spared!" said Campbell to himself.
Valencia hurried to Lucia's door. She was holding it ajar and looking
out with pale face, and wild hungry eyes.--"A letter? Don't be silent or
I shall go mad! Tell me the worst! Is he alive?"
She gasped, and staggered against the door-post.
"Where? Why does he not come back to me?" asked she, in a confused,
It was best to tell the truth, and have it over.
"He has gone to London, Lucia. He will think over it all there, and be
sorry for it, and then all will be well again."
But Lucia did not hear the end of that sentence. Murmuring to herself,
"To London! To London!" she hurried back into the room.
"Clara! Clara! have the children had their breakfast?"
"Yes, ma'am!" says Clara, appearing from the inner room.
"Then help me to pack up, quick! Your master is gone to London on
business; and we are to follow him immediately."
And she began bustling about the room.
"My dearest Lucia, you are not fit to travel now!"
"I shall die if I stay here; die if I do nothing! I must find him!"
whispered she. "Don't speak loud, or Clara will hear. I can find him,
and nobody can but me! Why don't you help me to pack, Valencia?"
"My dearest! but what will Scoutbush say when he comes home, and finds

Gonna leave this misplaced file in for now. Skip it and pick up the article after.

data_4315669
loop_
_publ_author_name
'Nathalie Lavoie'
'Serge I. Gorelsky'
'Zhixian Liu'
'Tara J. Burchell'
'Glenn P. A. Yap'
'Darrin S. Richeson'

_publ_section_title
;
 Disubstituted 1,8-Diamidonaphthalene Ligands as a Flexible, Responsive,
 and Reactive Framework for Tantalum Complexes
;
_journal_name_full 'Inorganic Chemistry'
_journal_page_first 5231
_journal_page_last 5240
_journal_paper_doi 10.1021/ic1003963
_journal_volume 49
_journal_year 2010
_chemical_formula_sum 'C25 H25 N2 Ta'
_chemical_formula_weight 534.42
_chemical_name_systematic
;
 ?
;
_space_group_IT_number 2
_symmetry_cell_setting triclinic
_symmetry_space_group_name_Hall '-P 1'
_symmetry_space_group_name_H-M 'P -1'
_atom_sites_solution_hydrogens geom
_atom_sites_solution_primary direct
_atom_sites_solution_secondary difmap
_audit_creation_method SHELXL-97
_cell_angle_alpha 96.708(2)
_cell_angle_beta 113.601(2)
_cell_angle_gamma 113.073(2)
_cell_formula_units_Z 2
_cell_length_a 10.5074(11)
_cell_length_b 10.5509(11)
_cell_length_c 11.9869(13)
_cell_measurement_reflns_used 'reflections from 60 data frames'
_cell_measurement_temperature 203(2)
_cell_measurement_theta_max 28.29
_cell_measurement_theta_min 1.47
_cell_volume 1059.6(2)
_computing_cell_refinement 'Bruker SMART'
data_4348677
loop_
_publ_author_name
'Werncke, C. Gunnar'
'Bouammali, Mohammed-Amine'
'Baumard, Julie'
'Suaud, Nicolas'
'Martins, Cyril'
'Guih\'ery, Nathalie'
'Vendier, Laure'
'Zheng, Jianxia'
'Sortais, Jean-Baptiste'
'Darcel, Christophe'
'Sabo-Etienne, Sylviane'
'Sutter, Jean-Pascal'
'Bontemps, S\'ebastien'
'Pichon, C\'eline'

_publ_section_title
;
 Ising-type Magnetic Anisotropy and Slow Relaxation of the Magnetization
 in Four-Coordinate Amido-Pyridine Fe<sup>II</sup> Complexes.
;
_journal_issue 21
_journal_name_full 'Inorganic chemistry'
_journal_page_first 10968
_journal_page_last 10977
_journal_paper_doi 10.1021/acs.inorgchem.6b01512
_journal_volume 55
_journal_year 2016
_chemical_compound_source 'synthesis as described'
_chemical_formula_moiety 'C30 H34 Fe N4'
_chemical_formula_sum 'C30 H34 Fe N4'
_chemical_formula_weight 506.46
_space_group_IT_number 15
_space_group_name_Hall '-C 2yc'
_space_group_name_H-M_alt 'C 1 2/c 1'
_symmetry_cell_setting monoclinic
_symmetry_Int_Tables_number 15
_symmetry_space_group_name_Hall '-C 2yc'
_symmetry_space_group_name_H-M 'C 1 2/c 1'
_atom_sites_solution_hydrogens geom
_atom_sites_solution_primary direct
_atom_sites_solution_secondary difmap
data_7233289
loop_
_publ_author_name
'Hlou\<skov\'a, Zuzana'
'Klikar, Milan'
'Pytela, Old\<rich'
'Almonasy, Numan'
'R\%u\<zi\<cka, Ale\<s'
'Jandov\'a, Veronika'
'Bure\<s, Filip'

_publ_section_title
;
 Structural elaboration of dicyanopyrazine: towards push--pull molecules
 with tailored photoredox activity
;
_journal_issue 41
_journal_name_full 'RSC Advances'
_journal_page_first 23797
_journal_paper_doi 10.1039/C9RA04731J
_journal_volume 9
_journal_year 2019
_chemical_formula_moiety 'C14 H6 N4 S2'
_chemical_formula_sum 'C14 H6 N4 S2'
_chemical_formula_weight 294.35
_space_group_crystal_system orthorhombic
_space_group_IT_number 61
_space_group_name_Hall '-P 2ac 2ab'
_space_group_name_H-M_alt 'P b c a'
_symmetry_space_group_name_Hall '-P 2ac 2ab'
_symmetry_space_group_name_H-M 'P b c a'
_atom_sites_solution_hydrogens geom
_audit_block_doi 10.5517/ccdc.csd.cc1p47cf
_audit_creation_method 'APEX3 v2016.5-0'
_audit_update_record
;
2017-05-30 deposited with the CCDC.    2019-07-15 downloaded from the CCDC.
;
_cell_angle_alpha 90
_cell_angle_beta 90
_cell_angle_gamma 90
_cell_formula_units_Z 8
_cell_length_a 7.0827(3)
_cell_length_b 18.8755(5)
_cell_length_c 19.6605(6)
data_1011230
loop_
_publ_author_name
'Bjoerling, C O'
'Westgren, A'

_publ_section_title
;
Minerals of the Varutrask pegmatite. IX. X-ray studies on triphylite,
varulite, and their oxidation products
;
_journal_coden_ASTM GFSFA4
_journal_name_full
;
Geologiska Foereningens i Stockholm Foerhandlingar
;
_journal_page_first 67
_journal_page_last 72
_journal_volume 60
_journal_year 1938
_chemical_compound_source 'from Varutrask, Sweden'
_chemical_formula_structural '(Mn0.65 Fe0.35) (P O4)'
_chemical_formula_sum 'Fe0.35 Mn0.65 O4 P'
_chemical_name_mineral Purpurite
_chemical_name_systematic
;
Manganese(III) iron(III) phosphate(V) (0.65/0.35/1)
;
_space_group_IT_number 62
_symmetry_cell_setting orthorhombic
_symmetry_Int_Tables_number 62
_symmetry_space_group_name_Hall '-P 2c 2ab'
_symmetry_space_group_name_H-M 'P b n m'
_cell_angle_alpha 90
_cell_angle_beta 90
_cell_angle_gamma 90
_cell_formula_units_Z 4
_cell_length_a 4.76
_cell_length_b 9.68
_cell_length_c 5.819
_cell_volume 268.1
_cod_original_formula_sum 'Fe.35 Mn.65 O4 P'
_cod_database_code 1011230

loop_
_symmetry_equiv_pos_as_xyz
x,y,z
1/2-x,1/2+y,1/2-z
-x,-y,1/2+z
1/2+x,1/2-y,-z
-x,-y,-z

"What right has he to interfere? I am Elsley's wife, am I not? and may
follow my husband if I like:" and she went on desperately collecting,
not her own things, but Elsley's.
Valencia watched her with tear-brimming eyes; collecting all his papers,
counting over his clothes, murmuring to herself that he would want this
and that in London. Her sanity seemed failing her, under the fixed idea
that she had only to see him, and set all right with, a word.
"I will go and get you some breakfast," said she at last.
"I want none. I am too busy to eat. Why don't you help me?"
Valencia had not the heart to help, believing, as she did, that Lucia's
journey would be as bootless as it would be dangerous to her health.
"I will bring you some breakfast, and you must try; then I will help to
pack:" and utterly bewildered she went out; and the thought uppermost in